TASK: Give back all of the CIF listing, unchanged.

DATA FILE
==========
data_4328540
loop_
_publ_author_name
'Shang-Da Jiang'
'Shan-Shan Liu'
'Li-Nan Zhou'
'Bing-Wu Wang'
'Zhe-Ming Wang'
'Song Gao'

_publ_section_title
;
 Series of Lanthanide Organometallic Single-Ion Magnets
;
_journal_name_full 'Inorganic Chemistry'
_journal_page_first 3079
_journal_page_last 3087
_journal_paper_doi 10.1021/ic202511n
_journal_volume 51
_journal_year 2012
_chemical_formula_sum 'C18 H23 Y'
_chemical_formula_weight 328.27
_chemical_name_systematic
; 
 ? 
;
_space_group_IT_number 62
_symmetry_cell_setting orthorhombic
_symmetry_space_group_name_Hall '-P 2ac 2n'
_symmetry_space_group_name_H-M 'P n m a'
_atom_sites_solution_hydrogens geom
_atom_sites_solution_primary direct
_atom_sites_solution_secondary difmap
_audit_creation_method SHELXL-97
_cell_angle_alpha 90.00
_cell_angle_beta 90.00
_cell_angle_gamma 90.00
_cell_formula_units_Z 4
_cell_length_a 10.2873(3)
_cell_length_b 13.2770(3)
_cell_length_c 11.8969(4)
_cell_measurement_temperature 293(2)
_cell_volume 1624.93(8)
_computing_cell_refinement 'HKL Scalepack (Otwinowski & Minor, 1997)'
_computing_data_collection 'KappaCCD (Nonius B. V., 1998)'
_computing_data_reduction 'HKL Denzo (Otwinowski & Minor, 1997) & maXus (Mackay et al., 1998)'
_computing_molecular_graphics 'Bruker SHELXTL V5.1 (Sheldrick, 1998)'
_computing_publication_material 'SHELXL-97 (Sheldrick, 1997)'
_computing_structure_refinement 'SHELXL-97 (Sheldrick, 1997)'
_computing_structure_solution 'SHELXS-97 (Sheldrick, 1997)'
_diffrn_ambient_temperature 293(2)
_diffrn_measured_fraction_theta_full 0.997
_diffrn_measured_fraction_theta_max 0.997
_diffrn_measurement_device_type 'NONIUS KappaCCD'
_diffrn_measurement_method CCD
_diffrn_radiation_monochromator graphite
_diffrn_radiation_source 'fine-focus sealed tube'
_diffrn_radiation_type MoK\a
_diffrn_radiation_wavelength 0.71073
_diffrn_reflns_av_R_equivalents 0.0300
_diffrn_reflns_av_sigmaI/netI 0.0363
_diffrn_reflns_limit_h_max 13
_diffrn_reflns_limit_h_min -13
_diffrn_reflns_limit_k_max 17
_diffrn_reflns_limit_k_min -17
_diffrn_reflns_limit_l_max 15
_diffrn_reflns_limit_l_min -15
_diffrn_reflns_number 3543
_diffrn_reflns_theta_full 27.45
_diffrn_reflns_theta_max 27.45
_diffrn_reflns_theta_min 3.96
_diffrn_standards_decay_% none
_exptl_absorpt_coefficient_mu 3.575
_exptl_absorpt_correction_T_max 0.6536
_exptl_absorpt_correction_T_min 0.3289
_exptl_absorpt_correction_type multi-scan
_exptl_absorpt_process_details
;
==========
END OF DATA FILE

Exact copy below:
data_4328540
loop_
_publ_author_name
'Shang-Da Jiang'
'Shan-Shan Liu'
'Li-Nan Zhou'
'Bing-Wu Wang'
'Zhe-Ming Wang'
'Song Gao'

_publ_section_title
;
 Series of Lanthanide Organometallic Single-Ion Magnets
;
_journal_name_full 'Inorganic Chemistry'
_journal_page_first 3079
_journal_page_last 3087
_journal_paper_doi 10.1021/ic202511n
_journal_volume 51
_journal_year 2012
_chemical_formula_sum 'C18 H23 Y'
_chemical_formula_weight 328.27
_chemical_name_systematic
; 
 ? 
;
_space_group_IT_number 62
_symmetry_cell_setting orthorhombic
_symmetry_space_group_name_Hall '-P 2ac 2n'
_symmetry_space_group_name_H-M 'P n m a'
_atom_sites_solution_hydrogens geom
_atom_sites_solution_primary direct
_atom_sites_solution_secondary difmap
_audit_creation_method SHELXL-97
_cell_angle_alpha 90.00
_cell_angle_beta 90.00
_cell_angle_gamma 90.00
_cell_formula_units_Z 4
_cell_length_a 10.2873(3)
_cell_length_b 13.2770(3)
_cell_length_c 11.8969(4)
_cell_measurement_temperature 293(2)
_cell_volume 1624.93(8)
_computing_cell_refinement 'HKL Scalepack (Otwinowski & Minor, 1997)'
_computing_data_collection 'KappaCCD (Nonius B. V., 1998)'
_computing_data_reduction 'HKL Denzo (Otwinowski & Minor, 1997) & maXus (Mackay et al., 1998)'
_computing_molecular_graphics 'Bruker SHELXTL V5.1 (Sheldrick, 1998)'
_computing_publication_material 'SHELXL-97 (Sheldrick, 1997)'
_computing_structure_refinement 'SHELXL-97 (Sheldrick, 1997)'
_computing_structure_solution 'SHELXS-97 (Sheldrick, 1997)'
_diffrn_ambient_temperature 293(2)
_diffrn_measured_fraction_theta_full 0.997
_diffrn_measured_fraction_theta_max 0.997
_diffrn_measurement_device_type 'NONIUS KappaCCD'
_diffrn_measurement_method CCD
_diffrn_radiation_monochromator graphite
_diffrn_radiation_source 'fine-focus sealed tube'
_diffrn_radiation_type MoK\a
_diffrn_radiation_wavelength 0.71073
_diffrn_reflns_av_R_equivalents 0.0300
_diffrn_reflns_av_sigmaI/netI 0.0363
_diffrn_reflns_limit_h_max 13
_diffrn_reflns_limit_h_min -13
_diffrn_reflns_limit_k_max 17
_diffrn_reflns_limit_k_min -17
_diffrn_reflns_limit_l_max 15
_diffrn_reflns_limit_l_min -15
_diffrn_reflns_number 3543
_diffrn_reflns_theta_full 27.45
_diffrn_reflns_theta_max 27.45
_diffrn_reflns_theta_min 3.96
_diffrn_standards_decay_% none
_exptl_absorpt_coefficient_mu 3.575
_exptl_absorpt_correction_T_max 0.6536
_exptl_absorpt_correction_T_min 0.3289
_exptl_absorpt_correction_type multi-scan
_exptl_absorpt_process_details
;